It's a been a tough week for DISD Superintendent Mike Miles, but if you know Dallas, it comes as no surprise.

Miles can be autocratic... but Dallas politics is, if anything, predictable.

Thirteen months ago, when the new superintendent announced and the DISD board was all smiles, I warned of storm clouds ahead.

This is what I said April 27, 2012:

"My father was the personnel director in the school district from which the new DISD superintendent is coming.

He retired long before Mike Miles arrived, but he knows him well. He served on his advisory committee.

It's this week's Uncut commentary.

The Dallas school board said it wanted a hands-on superintendent, unafraid to make some tough changes.

They definitely got an executive who will set some goals, and closely monitor everyone to make sure they are being met.

The question is, can he survive?

Superintendent Miles, as a former Army Ranger, is used to some pretty tough assignments. This one, in a district multiple times the size of his previous district, Harrison Number 2 in Colorado Springs, will be very, very challenging.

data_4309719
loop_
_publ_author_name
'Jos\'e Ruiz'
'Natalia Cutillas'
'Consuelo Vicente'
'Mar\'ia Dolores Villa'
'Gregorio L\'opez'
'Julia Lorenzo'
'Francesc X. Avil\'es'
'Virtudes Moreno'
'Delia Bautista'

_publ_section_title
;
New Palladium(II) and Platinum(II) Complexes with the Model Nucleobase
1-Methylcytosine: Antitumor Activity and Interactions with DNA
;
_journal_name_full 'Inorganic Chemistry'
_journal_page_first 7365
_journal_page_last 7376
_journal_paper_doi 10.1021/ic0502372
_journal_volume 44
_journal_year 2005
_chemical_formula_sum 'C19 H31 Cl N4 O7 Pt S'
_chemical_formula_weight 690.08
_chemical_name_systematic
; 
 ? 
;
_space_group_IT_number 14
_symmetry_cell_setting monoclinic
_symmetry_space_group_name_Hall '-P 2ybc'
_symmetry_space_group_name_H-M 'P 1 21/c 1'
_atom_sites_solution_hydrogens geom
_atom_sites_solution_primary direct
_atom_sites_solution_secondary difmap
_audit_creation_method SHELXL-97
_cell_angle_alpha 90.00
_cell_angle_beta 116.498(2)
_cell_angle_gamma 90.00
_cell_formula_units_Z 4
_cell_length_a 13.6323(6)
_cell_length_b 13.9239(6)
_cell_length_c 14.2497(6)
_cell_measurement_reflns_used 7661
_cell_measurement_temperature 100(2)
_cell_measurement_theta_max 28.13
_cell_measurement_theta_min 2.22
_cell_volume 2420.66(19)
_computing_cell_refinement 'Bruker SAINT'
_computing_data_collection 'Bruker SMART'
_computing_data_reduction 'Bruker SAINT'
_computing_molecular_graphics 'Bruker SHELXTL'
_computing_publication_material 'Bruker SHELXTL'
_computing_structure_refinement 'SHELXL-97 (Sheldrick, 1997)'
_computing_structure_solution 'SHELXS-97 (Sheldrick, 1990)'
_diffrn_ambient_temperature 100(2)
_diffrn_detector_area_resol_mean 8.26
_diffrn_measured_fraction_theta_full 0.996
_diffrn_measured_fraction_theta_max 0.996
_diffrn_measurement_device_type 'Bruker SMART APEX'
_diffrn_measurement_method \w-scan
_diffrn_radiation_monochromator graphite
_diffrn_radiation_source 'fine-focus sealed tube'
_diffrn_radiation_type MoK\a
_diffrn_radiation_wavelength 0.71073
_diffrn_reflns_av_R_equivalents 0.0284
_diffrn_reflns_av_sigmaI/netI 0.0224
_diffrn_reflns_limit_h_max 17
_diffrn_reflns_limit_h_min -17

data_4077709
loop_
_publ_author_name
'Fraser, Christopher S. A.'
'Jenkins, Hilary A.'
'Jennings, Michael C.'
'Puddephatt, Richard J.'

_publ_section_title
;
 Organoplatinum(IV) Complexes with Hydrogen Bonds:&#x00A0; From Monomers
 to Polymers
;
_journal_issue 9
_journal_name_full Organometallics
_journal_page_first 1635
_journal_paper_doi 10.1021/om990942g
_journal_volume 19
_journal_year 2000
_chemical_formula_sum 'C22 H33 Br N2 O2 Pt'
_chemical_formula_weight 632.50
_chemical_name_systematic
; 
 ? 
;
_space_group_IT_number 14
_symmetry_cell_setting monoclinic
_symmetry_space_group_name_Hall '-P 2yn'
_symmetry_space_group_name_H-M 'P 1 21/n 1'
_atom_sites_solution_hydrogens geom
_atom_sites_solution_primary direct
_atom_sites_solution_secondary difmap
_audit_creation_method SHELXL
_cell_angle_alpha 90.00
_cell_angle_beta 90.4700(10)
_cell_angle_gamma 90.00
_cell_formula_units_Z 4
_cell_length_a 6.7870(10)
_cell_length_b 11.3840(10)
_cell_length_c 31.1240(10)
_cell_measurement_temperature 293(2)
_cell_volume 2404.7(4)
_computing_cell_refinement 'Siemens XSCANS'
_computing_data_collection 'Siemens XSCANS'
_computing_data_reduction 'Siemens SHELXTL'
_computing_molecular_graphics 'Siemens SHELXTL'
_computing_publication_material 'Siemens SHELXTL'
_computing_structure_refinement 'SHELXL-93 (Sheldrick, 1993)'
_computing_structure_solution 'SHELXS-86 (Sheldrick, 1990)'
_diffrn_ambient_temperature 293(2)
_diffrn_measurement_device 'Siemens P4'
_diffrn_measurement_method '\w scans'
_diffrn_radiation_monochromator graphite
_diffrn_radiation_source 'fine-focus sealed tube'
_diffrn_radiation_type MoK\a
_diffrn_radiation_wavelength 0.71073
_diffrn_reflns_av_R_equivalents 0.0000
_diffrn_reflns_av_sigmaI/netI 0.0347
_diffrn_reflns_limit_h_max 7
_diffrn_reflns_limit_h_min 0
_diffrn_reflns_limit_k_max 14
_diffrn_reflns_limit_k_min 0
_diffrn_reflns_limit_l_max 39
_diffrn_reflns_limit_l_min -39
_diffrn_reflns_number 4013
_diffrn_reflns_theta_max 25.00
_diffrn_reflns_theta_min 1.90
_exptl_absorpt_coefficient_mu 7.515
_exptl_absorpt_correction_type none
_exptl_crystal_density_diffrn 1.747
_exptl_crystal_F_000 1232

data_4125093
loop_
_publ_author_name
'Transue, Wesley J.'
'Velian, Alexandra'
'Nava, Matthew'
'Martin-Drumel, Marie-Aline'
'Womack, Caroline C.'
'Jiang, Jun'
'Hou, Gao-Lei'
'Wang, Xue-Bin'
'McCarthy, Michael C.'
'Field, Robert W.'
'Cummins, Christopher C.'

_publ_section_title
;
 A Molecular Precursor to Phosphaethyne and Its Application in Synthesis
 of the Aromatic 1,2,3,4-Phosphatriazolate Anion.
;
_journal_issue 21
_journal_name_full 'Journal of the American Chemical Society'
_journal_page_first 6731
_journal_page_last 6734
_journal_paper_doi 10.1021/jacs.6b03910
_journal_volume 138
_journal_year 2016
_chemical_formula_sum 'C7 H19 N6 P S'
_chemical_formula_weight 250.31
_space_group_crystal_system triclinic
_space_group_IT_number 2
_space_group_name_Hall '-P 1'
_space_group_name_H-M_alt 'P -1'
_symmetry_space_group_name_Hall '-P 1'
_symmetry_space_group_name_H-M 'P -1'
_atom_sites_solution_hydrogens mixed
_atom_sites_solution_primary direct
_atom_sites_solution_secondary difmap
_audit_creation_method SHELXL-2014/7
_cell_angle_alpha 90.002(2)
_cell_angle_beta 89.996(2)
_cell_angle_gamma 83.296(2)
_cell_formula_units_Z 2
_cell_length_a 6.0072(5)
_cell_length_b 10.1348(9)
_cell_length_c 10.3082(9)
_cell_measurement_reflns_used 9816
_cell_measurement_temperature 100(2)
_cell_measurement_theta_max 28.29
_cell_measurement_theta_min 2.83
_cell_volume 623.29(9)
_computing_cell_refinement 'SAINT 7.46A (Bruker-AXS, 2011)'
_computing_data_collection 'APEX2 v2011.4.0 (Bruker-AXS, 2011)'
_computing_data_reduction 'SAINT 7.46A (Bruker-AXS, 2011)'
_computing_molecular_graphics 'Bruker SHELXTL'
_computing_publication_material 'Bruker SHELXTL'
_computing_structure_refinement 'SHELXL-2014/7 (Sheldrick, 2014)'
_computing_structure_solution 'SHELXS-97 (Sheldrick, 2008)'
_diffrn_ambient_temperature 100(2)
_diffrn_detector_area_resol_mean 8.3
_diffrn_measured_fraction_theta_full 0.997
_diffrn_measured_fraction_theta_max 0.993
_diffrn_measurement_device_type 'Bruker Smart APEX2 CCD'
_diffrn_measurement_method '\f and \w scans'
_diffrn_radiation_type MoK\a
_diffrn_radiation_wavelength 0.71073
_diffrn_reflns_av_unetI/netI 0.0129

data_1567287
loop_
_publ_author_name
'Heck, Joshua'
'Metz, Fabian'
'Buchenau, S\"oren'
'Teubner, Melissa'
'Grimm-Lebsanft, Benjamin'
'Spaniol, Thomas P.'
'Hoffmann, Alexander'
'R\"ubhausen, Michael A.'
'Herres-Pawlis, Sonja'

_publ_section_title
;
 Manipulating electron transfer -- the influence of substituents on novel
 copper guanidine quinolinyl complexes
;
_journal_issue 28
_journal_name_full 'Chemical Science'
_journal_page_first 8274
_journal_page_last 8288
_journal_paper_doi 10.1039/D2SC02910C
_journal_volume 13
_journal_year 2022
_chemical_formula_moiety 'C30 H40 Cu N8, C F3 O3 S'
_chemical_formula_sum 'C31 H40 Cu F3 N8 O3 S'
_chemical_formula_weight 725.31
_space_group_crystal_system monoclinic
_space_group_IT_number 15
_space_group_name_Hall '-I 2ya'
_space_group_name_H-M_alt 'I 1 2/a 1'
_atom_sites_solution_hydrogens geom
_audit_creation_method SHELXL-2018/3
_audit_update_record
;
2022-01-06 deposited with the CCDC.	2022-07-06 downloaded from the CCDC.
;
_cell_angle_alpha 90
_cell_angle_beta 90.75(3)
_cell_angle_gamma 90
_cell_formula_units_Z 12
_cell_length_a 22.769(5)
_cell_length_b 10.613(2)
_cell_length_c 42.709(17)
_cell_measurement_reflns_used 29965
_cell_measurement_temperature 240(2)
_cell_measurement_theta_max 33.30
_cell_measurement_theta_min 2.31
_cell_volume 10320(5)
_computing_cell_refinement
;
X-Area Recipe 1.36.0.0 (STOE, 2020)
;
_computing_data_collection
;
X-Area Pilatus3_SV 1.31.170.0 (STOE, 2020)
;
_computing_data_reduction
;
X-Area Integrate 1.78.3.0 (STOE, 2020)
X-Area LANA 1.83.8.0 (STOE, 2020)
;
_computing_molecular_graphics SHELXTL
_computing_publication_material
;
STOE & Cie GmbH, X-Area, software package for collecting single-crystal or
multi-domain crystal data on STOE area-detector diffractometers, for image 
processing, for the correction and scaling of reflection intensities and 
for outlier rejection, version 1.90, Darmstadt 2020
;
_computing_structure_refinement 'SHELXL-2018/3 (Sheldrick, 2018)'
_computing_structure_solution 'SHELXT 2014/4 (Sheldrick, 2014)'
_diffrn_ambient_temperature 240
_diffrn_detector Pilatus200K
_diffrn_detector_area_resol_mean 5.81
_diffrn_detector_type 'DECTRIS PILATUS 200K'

I've covered schools in Omaha, Nebraska, Fort Worth and Dallas. In each case, when a board claimed it wanted a tough minded, independent superintendent - unafraid to step on toes - and found that person, the members spent the first few months praising all the changes and staff shake ups.

But within a couple of years, that all changed.

They suddenly "discovered" the superintendent wasn't enough of a team player, or wasn't sufficiently embracing the board's "vision."

More often than not, what really occurred was the independent, hard-charger stepped on a few board toes, or offended a few board friends.

It's sad, because while we adults fight over everything else, when it comes to schools, kids and their education should come first. Not contracts, not jobs, not politics.

The board claims this will be different, which is what they said about all the other superintendents.

It sure would be nice to be wrong for a change."

I wasn't wrong, but I still wish I were.

I only care about one thing: improving student performance. That can only happen when we put kids first.

Those are my thoughts, send me yours at

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